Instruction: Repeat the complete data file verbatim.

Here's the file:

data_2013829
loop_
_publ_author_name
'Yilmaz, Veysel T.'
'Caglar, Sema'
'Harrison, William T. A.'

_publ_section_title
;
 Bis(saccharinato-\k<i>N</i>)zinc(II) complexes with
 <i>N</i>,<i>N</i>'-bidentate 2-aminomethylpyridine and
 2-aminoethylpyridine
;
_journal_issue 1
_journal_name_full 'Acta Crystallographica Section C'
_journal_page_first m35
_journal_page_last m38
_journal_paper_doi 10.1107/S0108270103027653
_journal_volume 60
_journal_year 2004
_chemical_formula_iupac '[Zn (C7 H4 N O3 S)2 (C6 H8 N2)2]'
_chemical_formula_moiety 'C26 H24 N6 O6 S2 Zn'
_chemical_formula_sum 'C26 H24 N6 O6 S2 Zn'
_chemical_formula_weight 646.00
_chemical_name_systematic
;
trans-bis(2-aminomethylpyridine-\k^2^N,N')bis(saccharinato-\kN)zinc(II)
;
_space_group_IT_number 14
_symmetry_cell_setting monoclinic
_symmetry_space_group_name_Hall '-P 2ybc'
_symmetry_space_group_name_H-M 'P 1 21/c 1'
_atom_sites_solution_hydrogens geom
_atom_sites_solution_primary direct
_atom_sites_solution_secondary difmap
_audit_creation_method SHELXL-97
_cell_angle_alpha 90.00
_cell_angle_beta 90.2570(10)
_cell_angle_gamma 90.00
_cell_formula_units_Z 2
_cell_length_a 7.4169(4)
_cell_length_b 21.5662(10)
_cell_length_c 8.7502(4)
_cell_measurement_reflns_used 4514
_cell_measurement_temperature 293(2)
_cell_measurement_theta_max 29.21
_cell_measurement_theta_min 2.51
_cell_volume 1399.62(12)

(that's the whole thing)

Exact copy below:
data_2013829
loop_
_publ_author_name
'Yilmaz, Veysel T.'
'Caglar, Sema'
'Harrison, William T. A.'

_publ_section_title
;
 Bis(saccharinato-\k<i>N</i>)zinc(II) complexes with
 <i>N</i>,<i>N</i>'-bidentate 2-aminomethylpyridine and
 2-aminoethylpyridine
;
_journal_issue 1
_journal_name_full 'Acta Crystallographica Section C'
_journal_page_first m35
_journal_page_last m38
_journal_paper_doi 10.1107/S0108270103027653
_journal_volume 60
_journal_year 2004
_chemical_formula_iupac '[Zn (C7 H4 N O3 S)2 (C6 H8 N2)2]'
_chemical_formula_moiety 'C26 H24 N6 O6 S2 Zn'
_chemical_formula_sum 'C26 H24 N6 O6 S2 Zn'
_chemical_formula_weight 646.00
_chemical_name_systematic
;
trans-bis(2-aminomethylpyridine-\k^2^N,N')bis(saccharinato-\kN)zinc(II)
;
_space_group_IT_number 14
_symmetry_cell_setting monoclinic
_symmetry_space_group_name_Hall '-P 2ybc'
_symmetry_space_group_name_H-M 'P 1 21/c 1'
_atom_sites_solution_hydrogens geom
_atom_sites_solution_primary direct
_atom_sites_solution_secondary difmap
_audit_creation_method SHELXL-97
_cell_angle_alpha 90.00
_cell_angle_beta 90.2570(10)
_cell_angle_gamma 90.00
_cell_formula_units_Z 2
_cell_length_a 7.4169(4)
_cell_length_b 21.5662(10)
_cell_length_c 8.7502(4)
_cell_measurement_reflns_used 4514
_cell_measurement_temperature 293(2)
_cell_measurement_theta_max 29.21
_cell_measurement_theta_min 2.51
_cell_volume 1399.62(12)